supplies like food, water, and blankets.
equipment such as snow blowers and plows are in good
safe winter driving techniques with all of your
employees; not just your fleet drivers.
employees of the signs and symptoms of exposure to cold
temperatures to avoid hy-perthermia and other cold
mentioned address some basic preparation techniques. For
additional information, OSHA has created a webpage to
provide worker and employer guidance during winter weather.
Visit it at
the Quarterly electronically, contact
firstname.lastname@example.org. In the subject line
type “subscribe” and provide your e-mail address.
You may also reach us by phone at (860) 263-6900 or visit
our website at
Department of Labor - OSHA
38 Wolcott Hill Road
Wethersfield, CT 06109
CONN-OSHA Breakfast Roundtable Discussion Group has its own
After 10 years the Breakfast Roundtable is
For those not familiar with the CONN-OSHA
Breakfast Roundtable Discussion Group, on the third Tuesday
of every month, CONN-OSHA offers Breakfast Roundtable
Meetings that cover subjects ranging from evacuation plans
and fire extinguishers to air quality and ergonomics. The
intent of these free 90-minute workshops is to discuss
safety and health issues in a supportive and informal
environment. The roundtable meetings are held from 8:15 am
to 9:45 on the third Tuesday of the month at the Connecticut
Department of Labor, 200 Folly Brook Boulevard,
Wethersfield, CT 06109, in Conference Room A.
Pre-registration is required.
Beginning with the monthly meeting notice
dated November 19, 2013, notices will now be sent out during
the first week of each month. The notice will include the
subject of the month, a Draft Agenda and information on the
numerous non-CONN-OSHA sponsored Low/No-Cost
Training/Educational Opportunities that are being offered
around the region. These opportunities will be accessed
In the past, if you could not attend the
roundtable in person, the information on the Low/No-Cost
Training/Educational opportunities was lost to you. Now,
this information can be found under the News and Notices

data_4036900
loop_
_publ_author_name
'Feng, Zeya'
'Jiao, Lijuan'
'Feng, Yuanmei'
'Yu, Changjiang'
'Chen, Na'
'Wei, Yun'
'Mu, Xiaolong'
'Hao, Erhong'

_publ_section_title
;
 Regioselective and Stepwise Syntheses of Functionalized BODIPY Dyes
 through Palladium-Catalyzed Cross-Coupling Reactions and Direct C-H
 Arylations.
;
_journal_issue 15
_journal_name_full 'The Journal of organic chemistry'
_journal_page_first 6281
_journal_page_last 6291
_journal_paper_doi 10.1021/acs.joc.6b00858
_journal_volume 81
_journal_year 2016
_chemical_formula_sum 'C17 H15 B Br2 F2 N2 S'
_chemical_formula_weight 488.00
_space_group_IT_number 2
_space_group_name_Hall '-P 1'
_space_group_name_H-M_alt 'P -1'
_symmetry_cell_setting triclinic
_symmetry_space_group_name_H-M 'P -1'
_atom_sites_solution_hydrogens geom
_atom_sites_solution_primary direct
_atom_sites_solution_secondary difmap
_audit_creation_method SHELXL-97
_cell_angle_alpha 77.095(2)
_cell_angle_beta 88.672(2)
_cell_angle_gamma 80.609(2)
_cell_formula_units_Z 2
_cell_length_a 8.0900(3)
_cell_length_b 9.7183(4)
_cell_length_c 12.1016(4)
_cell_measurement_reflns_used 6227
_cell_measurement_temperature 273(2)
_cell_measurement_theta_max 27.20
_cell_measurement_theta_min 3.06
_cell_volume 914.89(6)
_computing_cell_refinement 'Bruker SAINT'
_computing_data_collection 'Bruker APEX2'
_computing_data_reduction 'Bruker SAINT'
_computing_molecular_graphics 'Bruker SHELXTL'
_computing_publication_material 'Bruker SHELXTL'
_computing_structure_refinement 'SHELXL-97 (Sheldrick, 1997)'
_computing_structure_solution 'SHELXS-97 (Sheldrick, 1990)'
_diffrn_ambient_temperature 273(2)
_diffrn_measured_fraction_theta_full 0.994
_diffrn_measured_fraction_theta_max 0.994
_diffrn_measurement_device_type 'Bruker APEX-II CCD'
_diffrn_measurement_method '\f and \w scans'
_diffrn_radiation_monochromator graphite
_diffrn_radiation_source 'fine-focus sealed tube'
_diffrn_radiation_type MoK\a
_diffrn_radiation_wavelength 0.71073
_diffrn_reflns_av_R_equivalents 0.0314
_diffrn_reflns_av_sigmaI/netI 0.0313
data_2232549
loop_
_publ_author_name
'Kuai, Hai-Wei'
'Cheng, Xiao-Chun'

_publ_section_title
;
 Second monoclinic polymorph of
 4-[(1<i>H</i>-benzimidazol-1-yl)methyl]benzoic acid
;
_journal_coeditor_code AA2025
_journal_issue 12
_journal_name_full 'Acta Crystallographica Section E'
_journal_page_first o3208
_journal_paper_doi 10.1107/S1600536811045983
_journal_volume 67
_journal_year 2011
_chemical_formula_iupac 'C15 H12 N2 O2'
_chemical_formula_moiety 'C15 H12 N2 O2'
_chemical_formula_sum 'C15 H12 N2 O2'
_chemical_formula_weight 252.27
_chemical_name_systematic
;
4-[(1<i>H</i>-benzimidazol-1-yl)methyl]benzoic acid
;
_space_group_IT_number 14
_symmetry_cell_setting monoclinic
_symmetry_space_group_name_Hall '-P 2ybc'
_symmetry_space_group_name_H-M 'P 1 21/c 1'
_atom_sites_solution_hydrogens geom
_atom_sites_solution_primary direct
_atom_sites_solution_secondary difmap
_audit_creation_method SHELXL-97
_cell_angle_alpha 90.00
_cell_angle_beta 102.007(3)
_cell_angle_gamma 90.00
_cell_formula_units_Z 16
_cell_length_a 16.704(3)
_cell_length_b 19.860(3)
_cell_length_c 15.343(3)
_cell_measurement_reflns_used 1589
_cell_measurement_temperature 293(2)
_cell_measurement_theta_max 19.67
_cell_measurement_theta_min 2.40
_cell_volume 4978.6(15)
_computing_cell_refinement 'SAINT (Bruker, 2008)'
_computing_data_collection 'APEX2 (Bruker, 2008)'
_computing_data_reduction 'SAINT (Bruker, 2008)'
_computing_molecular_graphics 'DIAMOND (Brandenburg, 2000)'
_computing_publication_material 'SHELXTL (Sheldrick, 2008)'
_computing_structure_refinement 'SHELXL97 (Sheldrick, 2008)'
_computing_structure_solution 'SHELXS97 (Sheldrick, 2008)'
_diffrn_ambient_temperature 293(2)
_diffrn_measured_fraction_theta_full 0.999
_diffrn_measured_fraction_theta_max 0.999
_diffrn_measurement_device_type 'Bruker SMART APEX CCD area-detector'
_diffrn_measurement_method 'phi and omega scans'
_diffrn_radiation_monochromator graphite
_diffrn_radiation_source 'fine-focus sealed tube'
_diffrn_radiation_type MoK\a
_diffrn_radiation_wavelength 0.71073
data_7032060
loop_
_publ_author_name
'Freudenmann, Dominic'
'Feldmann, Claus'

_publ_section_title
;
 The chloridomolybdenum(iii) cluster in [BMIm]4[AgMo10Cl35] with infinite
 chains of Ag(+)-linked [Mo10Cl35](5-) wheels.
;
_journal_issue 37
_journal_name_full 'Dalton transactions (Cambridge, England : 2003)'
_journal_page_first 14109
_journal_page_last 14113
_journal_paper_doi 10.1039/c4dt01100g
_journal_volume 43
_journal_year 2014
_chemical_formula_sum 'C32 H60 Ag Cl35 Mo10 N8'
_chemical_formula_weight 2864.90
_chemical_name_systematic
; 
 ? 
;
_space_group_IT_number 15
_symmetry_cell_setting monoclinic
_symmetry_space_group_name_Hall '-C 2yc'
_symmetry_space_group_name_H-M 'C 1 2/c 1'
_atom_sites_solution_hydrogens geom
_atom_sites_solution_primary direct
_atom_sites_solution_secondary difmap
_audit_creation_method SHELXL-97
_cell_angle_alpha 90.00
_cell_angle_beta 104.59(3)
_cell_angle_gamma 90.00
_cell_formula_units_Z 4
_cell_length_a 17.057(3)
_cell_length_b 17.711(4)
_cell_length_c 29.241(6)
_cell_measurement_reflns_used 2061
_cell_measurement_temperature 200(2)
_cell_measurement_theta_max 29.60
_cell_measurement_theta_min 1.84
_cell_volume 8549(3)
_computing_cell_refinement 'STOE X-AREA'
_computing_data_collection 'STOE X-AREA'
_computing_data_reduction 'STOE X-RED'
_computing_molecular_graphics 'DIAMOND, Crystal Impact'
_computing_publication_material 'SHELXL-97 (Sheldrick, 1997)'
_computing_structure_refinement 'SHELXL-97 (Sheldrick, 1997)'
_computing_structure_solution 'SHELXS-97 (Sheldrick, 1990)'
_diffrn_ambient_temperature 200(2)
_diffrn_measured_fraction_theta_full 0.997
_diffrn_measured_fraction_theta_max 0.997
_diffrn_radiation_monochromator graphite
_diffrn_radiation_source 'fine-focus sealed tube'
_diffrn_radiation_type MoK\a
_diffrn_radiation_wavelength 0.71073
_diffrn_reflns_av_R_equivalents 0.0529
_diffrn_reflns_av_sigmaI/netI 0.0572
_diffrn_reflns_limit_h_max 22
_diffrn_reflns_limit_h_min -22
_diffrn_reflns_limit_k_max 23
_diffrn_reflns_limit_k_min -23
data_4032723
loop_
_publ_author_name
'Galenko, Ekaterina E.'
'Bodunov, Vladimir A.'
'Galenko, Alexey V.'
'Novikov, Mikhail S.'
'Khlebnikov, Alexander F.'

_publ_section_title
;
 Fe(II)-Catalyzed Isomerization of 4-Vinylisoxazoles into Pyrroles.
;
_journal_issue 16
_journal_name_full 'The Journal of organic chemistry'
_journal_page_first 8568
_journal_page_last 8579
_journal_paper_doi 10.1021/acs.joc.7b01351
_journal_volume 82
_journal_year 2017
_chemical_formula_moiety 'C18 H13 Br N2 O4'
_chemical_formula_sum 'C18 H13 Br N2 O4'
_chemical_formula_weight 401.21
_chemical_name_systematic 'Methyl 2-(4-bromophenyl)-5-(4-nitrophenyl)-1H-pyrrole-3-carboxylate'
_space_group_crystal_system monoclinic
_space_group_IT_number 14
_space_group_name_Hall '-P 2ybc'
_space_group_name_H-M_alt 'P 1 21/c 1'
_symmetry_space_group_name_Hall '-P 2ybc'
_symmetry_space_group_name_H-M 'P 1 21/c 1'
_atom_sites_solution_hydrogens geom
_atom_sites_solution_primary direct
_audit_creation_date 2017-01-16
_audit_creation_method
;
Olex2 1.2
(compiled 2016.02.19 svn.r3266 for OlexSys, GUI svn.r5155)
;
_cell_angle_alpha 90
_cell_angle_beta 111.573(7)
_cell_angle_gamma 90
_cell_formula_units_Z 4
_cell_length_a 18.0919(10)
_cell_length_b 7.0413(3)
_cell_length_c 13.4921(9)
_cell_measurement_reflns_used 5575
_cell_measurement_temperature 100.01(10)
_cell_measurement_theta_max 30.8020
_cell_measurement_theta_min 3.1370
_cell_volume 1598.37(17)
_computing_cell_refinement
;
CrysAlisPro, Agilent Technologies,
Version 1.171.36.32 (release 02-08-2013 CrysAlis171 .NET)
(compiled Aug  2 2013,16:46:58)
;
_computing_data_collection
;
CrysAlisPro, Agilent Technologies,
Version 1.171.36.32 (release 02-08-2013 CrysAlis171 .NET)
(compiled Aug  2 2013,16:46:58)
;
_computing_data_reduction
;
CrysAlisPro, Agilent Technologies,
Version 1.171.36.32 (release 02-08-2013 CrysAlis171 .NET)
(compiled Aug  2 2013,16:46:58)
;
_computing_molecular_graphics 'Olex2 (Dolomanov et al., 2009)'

tab. In addition, we are now able to provide access to the
archives of the Breakfast Roundtable meetings back to
January 2013. Go to
access the Roundtable’s Home Page and for the current notice
(November 19, 2013). To be placed on the e-mail distribution
list, contact John Able at
Another exciting feature of the CONN-OSHA Web
Page is we now own the rights to the domains “.COM, .NET and
.ORG”. Now, to get to our home page, simple type CONN-OSHA
into any search engine and CONN-OSHA should be the top hit!
Visit often, and check out the new Globally Harmonized
System Web Page
Young Workers … You have Rights
In 2011, 331 teenagers were killed in
workplace accidents. This is seven percent of the total
workplace deaths of 4,693. Additionally, there is a teenage
non-fatal injury every nine minutes.
In response to these frightening statistics,
U.S. Department of Labor, Occupational Safety and Health
Administration (OSHA) has developed a teen safety and health
web page to raise awareness among workers and employers. In
addition, the State of Connecticut reaches out to working
teens in a variety of ways, one of which is the Connecticut
Young Worker Health & Safety Team (The Team).
Since 1998, The Team has spread the safety
and health message to teens, employers and parents. They are
a nationally recognized group of professionals dedicated to
promoting and protecting the health, welfare, and safety of
our young workers as they enter the working world. They are
currently working with the State Department of Education on
integrating a curriculum into classroom lessons to promote
workplace health and safety for teens and to prepare them
for workplace learning experiences such as internships and